Both treaties concerned events that would happen after the defeat of Germany. The Versailles Treaty had to do with the punishment of Germany and the redrawing of Europe's borders. The Germans found this quite punitive. Some Russians also thought the treaty unfair, as they lost Poland even though their country fought on the winning side for three years before they were forced out by the Russian Revolution. The Versailles Treaty was composed to placate the Allies, mainly France, fearing a strong Germany would once again invade.
Yalta took place before Germany officially surrendered, but it also concerned the redrawing of European borders, though few realized it at the time. Roosevelt agreed to let the Soviets stay in Eastern Europe, thinking that he would allow free elections there. Roosevelt hoped to pressure Stalin on this issue after the war, but he never got the chance.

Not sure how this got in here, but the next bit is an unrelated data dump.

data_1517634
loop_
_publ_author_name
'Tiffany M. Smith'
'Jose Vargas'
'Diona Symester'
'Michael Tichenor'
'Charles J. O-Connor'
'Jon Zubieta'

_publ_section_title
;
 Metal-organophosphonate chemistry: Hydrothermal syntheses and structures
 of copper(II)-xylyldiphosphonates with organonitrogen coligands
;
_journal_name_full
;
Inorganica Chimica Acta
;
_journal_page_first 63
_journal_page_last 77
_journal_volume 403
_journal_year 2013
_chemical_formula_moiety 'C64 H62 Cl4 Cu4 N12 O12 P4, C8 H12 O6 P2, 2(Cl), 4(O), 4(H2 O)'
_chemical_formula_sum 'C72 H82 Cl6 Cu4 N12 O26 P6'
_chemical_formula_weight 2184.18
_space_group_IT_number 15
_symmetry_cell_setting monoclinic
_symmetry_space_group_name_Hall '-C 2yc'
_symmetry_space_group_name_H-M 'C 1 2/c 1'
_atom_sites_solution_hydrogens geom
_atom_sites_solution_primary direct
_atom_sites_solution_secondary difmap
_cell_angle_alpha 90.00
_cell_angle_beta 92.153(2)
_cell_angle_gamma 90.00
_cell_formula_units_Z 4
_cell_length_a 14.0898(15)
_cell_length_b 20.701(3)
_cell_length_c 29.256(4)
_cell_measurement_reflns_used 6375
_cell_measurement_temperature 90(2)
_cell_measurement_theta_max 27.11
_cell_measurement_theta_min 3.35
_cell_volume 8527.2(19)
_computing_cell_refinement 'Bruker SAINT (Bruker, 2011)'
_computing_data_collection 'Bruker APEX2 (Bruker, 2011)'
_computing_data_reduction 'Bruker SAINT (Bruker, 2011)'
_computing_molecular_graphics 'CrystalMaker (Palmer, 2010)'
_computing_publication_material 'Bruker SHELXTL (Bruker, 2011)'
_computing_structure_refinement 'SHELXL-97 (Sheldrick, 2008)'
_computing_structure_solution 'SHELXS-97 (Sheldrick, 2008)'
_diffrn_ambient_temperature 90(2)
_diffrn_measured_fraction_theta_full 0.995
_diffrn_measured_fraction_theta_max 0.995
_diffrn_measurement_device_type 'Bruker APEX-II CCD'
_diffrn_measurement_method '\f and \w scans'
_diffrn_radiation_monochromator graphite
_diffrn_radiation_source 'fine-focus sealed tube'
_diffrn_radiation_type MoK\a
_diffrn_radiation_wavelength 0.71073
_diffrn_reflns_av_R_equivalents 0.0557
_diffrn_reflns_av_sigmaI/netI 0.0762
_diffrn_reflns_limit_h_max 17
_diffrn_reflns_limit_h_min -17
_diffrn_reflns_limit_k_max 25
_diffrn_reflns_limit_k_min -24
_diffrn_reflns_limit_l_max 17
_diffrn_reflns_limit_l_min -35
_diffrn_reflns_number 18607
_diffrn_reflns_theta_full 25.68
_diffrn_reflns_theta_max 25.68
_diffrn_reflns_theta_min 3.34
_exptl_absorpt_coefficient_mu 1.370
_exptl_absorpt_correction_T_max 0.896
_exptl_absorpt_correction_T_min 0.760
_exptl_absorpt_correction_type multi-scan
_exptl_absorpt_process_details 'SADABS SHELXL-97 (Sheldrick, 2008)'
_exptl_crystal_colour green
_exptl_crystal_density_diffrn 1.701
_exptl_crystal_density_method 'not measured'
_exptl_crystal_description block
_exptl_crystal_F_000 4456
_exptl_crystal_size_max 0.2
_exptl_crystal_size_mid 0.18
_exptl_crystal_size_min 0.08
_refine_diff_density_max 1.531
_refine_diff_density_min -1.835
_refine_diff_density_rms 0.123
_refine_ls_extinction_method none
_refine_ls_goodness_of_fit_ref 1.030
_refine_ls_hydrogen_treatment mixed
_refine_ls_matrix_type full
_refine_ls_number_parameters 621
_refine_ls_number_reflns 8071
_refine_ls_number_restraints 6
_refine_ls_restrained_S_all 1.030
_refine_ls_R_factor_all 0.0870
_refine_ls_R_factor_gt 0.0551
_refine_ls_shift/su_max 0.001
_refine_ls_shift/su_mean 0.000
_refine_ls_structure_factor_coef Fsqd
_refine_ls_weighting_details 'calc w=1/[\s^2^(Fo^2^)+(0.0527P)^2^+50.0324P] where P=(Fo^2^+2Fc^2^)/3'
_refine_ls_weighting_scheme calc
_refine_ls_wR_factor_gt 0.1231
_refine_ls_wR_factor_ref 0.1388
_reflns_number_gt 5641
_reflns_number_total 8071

The people of Eastern Europe thought the treaty highly unfair, trading the oppressive Nazis for the oppressive Soviets. Poland and the Baltic nations would not exist again for nearly fifty years. Yalta was signed in order to placate the Soviets who wanted a buffer zone between themselves and the West. Roosevelt agreed to it because he wanted an assurance that the Soviets would assist in the war against Japan.
The main similarity between the two treaties were that both were signed without listening to the wishes of the people who would actually have to abide by them. They were both instrumental in redrawing the maps of Central and Eastern Europe.